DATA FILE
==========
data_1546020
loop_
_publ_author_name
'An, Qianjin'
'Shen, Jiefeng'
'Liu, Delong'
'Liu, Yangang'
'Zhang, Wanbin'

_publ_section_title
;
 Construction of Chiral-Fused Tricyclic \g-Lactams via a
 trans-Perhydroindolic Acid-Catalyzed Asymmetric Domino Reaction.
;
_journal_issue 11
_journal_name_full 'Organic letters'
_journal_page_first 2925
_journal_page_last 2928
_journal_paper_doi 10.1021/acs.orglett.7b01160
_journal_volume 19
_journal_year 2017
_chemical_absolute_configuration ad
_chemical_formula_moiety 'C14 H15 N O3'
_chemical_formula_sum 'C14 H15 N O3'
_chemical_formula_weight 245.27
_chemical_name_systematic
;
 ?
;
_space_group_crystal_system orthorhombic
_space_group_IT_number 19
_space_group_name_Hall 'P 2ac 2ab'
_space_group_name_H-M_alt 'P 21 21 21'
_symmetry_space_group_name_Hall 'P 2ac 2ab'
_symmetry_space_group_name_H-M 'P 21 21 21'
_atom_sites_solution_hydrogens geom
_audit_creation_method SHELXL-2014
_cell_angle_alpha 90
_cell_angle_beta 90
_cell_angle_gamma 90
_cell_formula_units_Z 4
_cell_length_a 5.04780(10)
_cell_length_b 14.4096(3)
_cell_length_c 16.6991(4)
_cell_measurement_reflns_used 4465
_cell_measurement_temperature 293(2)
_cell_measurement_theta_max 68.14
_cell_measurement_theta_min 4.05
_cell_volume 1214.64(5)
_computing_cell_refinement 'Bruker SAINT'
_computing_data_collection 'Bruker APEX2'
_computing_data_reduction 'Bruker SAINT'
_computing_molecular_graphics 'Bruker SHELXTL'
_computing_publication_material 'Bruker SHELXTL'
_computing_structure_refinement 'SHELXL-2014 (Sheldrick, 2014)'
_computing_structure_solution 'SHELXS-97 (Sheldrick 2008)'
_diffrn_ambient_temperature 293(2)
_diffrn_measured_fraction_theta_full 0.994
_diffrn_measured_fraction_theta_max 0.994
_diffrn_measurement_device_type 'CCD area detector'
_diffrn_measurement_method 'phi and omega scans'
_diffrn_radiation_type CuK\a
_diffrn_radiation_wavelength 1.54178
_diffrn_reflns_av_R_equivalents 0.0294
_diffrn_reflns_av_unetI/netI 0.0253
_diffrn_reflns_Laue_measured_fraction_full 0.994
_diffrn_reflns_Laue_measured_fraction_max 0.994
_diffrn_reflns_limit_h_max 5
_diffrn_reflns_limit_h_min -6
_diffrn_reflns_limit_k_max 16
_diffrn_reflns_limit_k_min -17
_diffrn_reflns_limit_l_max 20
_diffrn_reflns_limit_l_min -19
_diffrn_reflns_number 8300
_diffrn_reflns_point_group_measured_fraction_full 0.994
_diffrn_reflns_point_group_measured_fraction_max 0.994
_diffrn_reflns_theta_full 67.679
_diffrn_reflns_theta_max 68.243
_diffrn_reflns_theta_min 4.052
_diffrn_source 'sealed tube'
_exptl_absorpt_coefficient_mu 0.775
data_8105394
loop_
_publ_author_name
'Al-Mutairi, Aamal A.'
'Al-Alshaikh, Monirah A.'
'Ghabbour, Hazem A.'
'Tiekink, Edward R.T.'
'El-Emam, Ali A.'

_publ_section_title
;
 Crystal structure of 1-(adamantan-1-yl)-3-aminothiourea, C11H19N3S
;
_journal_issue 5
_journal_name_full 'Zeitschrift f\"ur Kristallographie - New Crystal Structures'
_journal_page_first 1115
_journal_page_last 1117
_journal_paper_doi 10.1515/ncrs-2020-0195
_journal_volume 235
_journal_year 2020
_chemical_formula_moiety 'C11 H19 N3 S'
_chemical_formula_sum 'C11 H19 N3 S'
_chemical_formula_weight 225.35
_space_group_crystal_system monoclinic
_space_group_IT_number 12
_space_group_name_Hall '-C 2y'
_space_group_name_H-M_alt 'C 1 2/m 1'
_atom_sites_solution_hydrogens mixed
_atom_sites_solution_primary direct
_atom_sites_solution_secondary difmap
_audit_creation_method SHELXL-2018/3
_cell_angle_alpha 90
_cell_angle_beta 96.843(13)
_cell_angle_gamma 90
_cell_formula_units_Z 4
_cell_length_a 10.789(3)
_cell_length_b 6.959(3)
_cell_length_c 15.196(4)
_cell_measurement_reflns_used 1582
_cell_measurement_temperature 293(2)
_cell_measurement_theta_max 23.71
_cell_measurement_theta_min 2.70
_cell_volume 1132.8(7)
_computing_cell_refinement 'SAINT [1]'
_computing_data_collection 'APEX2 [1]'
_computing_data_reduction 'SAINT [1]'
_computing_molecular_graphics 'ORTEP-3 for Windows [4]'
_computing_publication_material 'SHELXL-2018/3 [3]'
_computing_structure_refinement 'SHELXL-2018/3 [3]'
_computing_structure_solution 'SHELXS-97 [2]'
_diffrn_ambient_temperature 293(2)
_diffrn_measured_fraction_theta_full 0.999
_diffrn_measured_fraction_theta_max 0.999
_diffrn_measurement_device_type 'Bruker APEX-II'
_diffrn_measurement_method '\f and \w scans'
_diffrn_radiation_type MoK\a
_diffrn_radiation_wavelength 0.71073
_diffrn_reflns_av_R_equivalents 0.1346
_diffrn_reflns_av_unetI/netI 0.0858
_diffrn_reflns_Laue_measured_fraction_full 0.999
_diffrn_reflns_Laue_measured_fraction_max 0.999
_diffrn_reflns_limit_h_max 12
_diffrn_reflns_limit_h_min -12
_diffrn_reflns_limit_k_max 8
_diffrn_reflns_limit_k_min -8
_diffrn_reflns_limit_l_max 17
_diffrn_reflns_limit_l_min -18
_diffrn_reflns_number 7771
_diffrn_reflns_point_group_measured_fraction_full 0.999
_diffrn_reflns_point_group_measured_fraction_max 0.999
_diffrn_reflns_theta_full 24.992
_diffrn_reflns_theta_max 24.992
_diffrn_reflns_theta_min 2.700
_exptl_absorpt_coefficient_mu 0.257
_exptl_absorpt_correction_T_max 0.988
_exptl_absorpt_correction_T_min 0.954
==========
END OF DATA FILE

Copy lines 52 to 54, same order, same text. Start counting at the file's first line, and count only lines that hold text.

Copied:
_computing_molecular_graphics 'Bruker SHELXTL'
_computing_publication_material 'Bruker SHELXTL'
_computing_structure_refinement 'SHELXL-2014 (Sheldrick, 2014)'